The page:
Know what is great about developing and maintaining a single software product over the years? You can improve it into unlimited heights. For every idea you get on it there is the chance that one day you will be able to implement it, as development is never finished. Also, you really get a special relationship to it, it is your brainchild, with all your strengths (and yes, weaknesses) coded into it. Your relationship grows over the years, has crises, heights, and ultimately, because of all of this you become very proud of the behemoth of code you created.
Know what is not so cool? The fact that the absolute base of your software is fixed, once it is written. Yes, you change every part of it over time, but the ground concept stands and is static, and there hardly ever is a reason justifying to rewrite it from scratch with some new and cool methodology or tool (unless you really got yourself navigated into a dead end).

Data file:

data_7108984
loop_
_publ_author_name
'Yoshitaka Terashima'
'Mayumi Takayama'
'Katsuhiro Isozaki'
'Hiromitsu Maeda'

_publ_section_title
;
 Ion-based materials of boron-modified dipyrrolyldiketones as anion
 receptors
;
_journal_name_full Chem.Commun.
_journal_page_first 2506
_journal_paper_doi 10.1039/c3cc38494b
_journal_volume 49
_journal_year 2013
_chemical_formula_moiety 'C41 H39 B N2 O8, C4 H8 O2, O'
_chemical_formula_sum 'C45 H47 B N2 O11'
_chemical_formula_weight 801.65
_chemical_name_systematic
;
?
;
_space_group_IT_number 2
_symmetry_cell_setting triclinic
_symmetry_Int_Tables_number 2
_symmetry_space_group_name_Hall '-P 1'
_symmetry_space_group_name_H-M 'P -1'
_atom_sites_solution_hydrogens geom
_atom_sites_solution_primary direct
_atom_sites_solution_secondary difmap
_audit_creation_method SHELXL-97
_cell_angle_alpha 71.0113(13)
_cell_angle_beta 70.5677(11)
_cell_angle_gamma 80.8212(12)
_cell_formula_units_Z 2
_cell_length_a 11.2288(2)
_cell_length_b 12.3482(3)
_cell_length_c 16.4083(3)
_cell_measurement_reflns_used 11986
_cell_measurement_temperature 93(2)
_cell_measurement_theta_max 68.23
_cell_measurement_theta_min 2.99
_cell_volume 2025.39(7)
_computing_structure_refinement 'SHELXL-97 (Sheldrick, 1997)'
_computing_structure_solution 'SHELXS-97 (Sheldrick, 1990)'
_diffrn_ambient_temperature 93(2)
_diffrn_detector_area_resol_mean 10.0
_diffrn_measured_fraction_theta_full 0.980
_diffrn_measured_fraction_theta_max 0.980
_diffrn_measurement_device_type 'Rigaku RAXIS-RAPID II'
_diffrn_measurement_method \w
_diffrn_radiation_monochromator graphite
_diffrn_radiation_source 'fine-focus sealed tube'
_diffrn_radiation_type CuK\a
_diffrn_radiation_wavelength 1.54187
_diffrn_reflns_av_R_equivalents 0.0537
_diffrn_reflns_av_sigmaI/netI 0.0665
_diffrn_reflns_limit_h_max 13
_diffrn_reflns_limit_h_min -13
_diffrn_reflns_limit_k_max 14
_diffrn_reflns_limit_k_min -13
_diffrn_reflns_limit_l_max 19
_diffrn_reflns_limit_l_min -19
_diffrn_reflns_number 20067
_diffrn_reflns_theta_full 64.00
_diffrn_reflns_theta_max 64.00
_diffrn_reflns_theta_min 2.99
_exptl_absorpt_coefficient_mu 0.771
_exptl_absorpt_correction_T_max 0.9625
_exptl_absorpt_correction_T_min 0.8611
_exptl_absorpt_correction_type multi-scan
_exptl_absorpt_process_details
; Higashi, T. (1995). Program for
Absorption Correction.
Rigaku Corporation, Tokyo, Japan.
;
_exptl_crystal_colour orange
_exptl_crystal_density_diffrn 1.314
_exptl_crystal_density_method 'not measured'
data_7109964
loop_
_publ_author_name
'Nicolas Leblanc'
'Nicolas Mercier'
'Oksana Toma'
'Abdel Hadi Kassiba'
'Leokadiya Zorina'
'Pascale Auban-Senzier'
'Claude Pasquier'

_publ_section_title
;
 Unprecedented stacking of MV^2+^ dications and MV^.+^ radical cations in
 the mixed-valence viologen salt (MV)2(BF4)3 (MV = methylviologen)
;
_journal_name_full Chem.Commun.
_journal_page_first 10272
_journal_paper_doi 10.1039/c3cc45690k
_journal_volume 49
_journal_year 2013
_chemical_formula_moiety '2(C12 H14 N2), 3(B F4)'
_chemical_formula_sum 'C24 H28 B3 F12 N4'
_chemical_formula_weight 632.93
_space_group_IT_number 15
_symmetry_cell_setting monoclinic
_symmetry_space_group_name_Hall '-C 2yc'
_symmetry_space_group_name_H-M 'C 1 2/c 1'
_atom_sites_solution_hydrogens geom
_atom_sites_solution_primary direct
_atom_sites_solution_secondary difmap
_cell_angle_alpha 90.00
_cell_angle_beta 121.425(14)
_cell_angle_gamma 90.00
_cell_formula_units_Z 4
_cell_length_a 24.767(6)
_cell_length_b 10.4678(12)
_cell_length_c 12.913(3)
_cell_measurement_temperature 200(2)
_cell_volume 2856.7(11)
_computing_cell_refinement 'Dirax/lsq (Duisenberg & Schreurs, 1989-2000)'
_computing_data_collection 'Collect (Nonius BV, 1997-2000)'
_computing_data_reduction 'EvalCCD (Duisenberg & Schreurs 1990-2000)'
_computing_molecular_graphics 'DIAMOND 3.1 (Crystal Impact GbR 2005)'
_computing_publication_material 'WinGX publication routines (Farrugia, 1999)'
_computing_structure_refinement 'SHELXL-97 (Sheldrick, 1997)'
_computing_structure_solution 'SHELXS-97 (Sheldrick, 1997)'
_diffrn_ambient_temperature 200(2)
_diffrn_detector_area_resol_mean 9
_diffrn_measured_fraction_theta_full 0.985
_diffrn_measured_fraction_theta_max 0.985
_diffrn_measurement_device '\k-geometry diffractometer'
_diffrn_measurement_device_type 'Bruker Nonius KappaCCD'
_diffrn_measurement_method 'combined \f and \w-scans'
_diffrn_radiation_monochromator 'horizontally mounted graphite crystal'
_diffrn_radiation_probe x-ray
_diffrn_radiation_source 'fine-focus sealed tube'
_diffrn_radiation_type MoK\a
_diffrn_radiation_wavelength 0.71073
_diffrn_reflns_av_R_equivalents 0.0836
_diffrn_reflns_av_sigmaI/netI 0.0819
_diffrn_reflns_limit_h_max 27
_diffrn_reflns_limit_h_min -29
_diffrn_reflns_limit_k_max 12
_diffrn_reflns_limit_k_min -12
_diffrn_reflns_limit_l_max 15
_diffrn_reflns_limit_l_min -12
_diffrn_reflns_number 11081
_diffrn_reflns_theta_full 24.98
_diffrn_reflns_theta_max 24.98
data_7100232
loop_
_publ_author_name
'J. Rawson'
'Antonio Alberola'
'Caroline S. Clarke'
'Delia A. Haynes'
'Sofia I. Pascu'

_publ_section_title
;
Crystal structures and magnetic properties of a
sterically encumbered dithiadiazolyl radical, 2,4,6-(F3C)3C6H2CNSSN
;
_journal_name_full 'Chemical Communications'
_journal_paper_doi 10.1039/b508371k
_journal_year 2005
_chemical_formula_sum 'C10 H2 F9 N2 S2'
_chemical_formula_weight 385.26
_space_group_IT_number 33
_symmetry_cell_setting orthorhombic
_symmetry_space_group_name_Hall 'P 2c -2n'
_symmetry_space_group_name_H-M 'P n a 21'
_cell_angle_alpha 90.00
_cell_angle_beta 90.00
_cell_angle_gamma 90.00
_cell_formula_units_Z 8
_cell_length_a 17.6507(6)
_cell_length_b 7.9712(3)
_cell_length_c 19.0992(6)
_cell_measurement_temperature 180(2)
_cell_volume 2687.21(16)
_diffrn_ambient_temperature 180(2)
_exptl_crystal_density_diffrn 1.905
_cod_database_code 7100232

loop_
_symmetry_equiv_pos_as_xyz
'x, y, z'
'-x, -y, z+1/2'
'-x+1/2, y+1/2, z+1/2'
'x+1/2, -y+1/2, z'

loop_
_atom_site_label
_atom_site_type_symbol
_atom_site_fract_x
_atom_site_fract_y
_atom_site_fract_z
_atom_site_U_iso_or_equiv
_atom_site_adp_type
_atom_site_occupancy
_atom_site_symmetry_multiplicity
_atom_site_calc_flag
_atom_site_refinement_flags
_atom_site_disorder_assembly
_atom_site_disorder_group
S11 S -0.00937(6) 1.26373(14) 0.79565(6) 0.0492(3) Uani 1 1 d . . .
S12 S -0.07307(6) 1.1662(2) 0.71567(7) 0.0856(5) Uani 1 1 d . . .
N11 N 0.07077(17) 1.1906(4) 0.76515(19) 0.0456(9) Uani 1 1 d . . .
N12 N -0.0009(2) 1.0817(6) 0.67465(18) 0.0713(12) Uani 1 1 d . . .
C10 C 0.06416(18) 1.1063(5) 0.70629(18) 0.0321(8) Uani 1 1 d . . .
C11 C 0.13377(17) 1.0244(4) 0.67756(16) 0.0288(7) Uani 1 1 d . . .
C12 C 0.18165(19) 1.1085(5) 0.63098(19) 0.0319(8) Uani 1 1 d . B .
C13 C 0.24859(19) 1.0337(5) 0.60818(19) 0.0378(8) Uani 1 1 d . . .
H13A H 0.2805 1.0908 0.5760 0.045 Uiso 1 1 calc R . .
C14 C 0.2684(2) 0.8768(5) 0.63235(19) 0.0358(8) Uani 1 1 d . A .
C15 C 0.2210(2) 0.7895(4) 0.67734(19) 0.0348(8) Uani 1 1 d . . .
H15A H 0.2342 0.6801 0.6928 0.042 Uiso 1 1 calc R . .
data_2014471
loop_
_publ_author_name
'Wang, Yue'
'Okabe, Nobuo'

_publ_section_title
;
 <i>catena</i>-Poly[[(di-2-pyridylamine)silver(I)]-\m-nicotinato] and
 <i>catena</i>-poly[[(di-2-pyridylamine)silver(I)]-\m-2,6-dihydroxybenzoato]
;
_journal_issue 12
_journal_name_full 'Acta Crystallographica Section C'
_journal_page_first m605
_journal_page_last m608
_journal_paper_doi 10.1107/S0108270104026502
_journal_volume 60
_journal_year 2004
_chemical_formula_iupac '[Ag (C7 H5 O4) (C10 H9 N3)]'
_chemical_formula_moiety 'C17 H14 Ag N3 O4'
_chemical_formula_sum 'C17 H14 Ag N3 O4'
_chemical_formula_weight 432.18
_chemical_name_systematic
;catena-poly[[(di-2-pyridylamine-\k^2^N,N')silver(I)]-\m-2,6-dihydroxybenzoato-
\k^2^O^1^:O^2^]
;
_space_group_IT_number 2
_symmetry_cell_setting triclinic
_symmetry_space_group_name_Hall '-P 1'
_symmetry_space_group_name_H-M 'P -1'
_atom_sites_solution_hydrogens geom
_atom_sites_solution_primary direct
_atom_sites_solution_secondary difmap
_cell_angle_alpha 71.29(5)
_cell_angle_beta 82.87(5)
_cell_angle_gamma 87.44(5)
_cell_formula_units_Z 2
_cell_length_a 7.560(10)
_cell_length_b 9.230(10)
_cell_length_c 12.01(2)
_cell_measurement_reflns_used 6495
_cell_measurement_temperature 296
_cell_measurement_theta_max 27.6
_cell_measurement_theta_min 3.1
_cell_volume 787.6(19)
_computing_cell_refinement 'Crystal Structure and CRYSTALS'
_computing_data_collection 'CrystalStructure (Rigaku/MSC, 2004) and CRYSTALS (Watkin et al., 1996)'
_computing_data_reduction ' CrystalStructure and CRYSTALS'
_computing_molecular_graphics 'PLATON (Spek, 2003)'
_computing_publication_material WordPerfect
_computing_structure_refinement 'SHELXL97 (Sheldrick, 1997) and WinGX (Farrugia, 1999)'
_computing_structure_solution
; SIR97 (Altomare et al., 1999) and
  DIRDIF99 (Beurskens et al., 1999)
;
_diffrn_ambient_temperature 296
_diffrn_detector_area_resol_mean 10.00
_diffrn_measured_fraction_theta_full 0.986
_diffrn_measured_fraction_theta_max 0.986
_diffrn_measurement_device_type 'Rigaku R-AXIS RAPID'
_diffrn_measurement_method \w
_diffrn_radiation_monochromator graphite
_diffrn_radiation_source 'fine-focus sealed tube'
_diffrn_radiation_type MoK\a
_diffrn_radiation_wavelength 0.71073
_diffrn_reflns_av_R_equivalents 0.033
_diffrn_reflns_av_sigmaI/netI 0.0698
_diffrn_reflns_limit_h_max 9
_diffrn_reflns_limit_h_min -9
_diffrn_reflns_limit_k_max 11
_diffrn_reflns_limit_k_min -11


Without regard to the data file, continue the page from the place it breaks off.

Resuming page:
I'm painfully aware of that limitation every time I stumble across a new and possibly groundbreaking technology, like Vert.x at the moment, or AngularJS. The very way that the net works and how we write code for it is again changing, and I would love to dive deep into these topics. Possibly, there will be some part in OpenWGA where we will be able to use new frameworks, but the reason for this should never be "ok, there is this new and cool thing, I want to play with it". It should make sense for the software.
And while, again, it is possible to build some new part of the product on top of a new framework, this is hardly ever a good idea. Additional frameworks add complexity to the product, even if they themselves are elegant and easy to use. A software utilizing 547 elegant and easy frameworks at different ends is a complex and possibly unmaintainable product. Something to be prevented. For a product in its 11th year of existence there most likely is already a solution to any problem that may occur coded into it. A solution that is not new and cool.
And this, *sigh*, is like things are.